Spider wasps are known (and feared) for having an intensely painful sting. Now there’s a new reason for revulsion: They build nests with the corpses of dead ants. The newfound species of spider wasp has been given an appropriately hardcore name: Deuteragenia ossarium, or “bone-house wasps,” after graveyard bone houses and ossuaries.
Ecologist Michael Staab and colleagues based in China and Germany came across bone-house wasps in southeast China’s Gutianshan National Nature reserve when they were collecting nest samples for a different project, and they describe them in a PLOS ONE paper published today. Wasps typically build nests at ground level and create chambers made of plant debris, resin, and soil, but they will also use abandoned cavities. Staab’s team capitalized on this by leaving out plastic tubes, called “trap nests,” in which wasps could build their nests.
After trap nests were colonized by wasps, Staab collected the traps and opened them with a knife to see what was inside. Mother wasps build nests to house their larvae, so as terrifying as larval wasps may be to a layperson, Staab was not surprised to find those. What was surprising was his discovery of a bunch of dead ants.
“The first time I saw it, I thought maybe I wasn’t seeing it clearly,” he said. “But then I found 10 to 15 more nests.” When the wasp larvae from the ant-filled nests hatched, Staab saw that they were all the same species. After analysis by taxonomic experts, the team discovered that they had stumbled upon a new species.
But why would wasps put ants in their nests? Staab and his colleagues think the bodies may help protect wasps’ nests through their scent. Ants communicate mostly by pheromones, and even after ants die, that scent lingers for days. Mother wasps abandon their larvae after nest-building, so the young are very vulnerable: Other animals co-opt wasps’ nests for their own eggs or break in to eat the larvae inside. Ants’ smell could deter animals from approaching the nest, especially if those animals have had bad experiences with ants in the past. They could also serve as an olfactory camouflage.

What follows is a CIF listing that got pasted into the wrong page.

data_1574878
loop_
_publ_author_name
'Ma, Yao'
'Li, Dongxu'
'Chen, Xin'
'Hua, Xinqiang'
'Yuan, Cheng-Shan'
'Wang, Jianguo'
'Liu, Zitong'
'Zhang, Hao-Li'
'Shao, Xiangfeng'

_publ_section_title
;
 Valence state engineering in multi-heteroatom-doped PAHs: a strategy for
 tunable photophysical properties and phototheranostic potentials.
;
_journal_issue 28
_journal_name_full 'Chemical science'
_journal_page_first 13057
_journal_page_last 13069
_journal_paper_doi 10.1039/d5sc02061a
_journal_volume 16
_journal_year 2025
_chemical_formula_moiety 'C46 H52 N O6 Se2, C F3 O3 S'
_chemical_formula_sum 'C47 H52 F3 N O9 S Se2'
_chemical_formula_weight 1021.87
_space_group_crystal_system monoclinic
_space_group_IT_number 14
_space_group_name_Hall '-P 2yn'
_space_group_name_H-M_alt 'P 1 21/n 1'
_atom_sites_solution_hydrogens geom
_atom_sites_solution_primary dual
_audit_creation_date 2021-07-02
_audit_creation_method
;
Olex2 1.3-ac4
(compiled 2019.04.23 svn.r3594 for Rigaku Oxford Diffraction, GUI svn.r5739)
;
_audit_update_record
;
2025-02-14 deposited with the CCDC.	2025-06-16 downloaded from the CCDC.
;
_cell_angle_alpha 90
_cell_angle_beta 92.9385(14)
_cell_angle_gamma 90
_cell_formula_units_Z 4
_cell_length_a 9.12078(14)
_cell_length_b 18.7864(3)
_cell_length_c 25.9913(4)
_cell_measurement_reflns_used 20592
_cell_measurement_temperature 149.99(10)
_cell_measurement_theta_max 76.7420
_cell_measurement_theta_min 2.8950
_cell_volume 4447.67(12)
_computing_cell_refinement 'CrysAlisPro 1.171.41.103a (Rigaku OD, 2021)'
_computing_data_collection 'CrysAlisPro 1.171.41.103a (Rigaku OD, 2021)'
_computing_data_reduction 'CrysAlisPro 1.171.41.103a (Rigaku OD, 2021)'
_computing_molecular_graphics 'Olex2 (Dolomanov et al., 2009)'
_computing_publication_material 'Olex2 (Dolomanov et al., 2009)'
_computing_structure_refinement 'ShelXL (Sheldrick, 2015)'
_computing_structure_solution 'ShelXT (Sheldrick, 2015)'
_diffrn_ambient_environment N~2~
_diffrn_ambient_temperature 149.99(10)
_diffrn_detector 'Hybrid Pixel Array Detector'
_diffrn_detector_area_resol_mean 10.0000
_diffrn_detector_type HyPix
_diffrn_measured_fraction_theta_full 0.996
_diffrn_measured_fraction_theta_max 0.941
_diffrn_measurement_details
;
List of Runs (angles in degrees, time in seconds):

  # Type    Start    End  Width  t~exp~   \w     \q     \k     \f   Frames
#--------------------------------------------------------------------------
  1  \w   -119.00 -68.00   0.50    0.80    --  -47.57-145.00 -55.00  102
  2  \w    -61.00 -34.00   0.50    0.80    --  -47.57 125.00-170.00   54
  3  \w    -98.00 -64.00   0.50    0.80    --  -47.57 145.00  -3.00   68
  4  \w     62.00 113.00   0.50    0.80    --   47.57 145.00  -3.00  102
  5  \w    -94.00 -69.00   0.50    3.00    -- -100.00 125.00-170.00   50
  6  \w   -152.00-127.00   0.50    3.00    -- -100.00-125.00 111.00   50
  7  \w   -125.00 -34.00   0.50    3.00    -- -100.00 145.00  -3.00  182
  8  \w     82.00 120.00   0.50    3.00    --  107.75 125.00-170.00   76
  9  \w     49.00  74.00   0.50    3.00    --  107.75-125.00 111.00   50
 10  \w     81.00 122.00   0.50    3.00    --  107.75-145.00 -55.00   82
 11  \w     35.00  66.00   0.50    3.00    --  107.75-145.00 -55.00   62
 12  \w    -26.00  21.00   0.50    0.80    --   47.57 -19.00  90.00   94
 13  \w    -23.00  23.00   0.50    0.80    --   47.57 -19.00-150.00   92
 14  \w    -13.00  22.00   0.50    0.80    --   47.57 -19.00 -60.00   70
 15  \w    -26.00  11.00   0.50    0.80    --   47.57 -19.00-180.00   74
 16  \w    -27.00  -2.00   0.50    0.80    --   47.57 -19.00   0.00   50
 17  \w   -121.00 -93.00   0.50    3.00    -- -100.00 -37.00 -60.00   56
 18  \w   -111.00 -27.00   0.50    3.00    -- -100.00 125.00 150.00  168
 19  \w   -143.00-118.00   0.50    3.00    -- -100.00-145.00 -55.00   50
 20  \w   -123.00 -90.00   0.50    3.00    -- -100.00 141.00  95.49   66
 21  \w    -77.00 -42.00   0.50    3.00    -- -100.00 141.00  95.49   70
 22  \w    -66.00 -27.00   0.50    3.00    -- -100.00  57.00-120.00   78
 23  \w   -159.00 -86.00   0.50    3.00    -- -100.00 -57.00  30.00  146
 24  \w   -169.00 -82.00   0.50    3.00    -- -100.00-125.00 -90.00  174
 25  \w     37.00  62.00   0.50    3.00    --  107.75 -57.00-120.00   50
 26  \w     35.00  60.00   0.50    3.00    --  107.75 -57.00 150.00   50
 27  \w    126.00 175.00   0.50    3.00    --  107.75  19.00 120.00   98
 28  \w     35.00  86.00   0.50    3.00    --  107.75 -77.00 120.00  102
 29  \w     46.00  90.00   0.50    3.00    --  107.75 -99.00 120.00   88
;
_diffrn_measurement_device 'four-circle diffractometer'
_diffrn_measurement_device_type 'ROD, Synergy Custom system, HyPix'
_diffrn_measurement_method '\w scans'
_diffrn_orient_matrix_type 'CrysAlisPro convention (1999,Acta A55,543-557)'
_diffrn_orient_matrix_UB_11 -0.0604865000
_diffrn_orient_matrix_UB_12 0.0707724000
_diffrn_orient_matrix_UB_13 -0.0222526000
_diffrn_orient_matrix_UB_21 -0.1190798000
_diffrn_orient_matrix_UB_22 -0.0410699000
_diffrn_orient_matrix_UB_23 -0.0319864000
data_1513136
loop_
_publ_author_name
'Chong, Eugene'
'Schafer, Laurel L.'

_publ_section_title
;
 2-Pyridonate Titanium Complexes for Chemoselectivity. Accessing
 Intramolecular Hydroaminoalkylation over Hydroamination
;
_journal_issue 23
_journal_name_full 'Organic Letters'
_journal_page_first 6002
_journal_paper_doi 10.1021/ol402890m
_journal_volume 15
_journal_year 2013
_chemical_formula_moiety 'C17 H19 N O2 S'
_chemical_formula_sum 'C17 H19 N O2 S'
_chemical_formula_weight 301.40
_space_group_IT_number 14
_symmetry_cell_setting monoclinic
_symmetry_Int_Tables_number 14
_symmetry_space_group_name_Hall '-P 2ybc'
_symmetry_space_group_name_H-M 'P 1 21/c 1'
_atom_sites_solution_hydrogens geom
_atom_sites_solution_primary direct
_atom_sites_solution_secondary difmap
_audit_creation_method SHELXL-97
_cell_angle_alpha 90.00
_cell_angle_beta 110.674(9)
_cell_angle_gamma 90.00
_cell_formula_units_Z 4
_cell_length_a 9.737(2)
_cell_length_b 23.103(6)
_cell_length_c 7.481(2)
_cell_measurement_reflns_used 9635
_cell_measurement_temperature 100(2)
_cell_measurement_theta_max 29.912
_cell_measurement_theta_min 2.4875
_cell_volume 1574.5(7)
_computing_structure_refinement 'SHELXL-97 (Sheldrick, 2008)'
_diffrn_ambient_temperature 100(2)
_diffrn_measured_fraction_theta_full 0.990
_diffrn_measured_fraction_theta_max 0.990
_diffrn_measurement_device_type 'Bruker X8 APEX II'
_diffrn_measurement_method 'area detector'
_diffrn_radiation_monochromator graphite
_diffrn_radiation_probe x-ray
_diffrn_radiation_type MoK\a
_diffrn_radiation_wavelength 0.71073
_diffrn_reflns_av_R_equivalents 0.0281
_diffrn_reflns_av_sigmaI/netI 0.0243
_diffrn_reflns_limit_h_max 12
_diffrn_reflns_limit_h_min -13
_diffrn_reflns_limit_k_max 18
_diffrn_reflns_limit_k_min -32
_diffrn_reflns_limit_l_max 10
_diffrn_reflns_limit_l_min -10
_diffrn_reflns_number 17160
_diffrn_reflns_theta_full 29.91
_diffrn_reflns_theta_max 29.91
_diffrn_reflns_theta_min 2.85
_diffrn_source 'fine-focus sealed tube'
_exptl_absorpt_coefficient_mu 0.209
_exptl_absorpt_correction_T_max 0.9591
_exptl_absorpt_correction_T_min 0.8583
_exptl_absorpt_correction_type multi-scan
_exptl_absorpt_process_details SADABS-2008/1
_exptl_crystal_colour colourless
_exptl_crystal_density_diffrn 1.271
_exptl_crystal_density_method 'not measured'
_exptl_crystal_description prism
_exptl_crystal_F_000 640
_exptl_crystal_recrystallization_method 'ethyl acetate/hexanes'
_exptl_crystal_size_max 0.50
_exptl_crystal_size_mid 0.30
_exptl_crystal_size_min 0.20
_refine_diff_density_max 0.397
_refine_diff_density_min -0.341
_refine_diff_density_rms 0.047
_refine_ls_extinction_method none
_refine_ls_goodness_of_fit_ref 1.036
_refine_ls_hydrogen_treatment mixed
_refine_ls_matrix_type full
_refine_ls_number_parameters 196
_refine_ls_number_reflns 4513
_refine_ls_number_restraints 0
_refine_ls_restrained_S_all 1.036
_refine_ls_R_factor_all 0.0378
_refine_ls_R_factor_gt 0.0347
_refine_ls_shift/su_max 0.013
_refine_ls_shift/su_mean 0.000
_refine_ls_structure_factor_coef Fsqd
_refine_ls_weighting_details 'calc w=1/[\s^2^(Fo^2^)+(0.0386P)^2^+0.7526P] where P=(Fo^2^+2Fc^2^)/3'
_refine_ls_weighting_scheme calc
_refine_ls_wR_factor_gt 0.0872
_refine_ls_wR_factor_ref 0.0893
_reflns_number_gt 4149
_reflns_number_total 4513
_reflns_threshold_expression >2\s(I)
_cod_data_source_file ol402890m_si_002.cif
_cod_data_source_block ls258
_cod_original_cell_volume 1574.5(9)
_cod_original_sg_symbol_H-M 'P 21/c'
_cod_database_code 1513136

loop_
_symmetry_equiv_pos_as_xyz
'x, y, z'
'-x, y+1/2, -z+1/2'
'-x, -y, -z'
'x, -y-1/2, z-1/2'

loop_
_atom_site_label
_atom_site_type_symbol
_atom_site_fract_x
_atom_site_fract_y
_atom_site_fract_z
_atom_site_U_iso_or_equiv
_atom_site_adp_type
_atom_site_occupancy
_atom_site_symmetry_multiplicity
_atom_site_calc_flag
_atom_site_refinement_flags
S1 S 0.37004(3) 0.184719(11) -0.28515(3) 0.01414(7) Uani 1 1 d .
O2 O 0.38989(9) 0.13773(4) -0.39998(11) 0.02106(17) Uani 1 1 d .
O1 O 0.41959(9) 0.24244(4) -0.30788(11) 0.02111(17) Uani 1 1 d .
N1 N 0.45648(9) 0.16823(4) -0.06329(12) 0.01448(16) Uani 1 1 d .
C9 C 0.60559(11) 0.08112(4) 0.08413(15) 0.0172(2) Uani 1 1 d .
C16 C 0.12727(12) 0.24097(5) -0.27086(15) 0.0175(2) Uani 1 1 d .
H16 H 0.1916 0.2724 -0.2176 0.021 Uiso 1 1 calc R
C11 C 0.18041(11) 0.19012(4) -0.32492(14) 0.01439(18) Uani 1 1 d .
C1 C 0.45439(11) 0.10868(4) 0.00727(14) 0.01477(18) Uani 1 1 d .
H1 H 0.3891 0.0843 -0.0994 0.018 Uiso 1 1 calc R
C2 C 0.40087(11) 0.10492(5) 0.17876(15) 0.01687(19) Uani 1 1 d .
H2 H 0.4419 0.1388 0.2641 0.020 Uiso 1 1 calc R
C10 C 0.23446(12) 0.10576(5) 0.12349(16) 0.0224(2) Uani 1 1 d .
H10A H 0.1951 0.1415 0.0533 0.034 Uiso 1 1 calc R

Staab and his colleagues are working with a chemist to figure out what compounds go into ant pheromones. “If we’re able to synthesize them, we want to do behavioral studies,” says Staab, such as testing whether ant pheromones really do repel parasites.
The researchers also want to determine how wasps get ants for their nests. Do they collect dead ants or hunt live ones? Staab thinks the good condition of the ants means they were freshly killed. “They were not decayed or molded,” he said, describing the ants he found. “That leads us to the assumption that they probably hunt live ants.”
Plus, like other spider wasps, the bone-house wasps hunt spiders. And the way a mother spider wasp does so is truly horrifying: She stings a spider, paralyzing it, then drags it back to her nest. There, she eats the non-essential parts of the spider, like its legs, leaving the body immobile but still alive. “That way, it is preserved for her larvae,” says Staab. Finally, she leaves it in the nest for her larvae to consume after she abandons them there.
So, while a spider wasp’s sting may be akin to “dropping a running hair dryer into your bubble bath,” as one entomologist describes it, you can be grateful that it can’t dismember you, let its young eat you alive, or use your corpse as a nest decoration.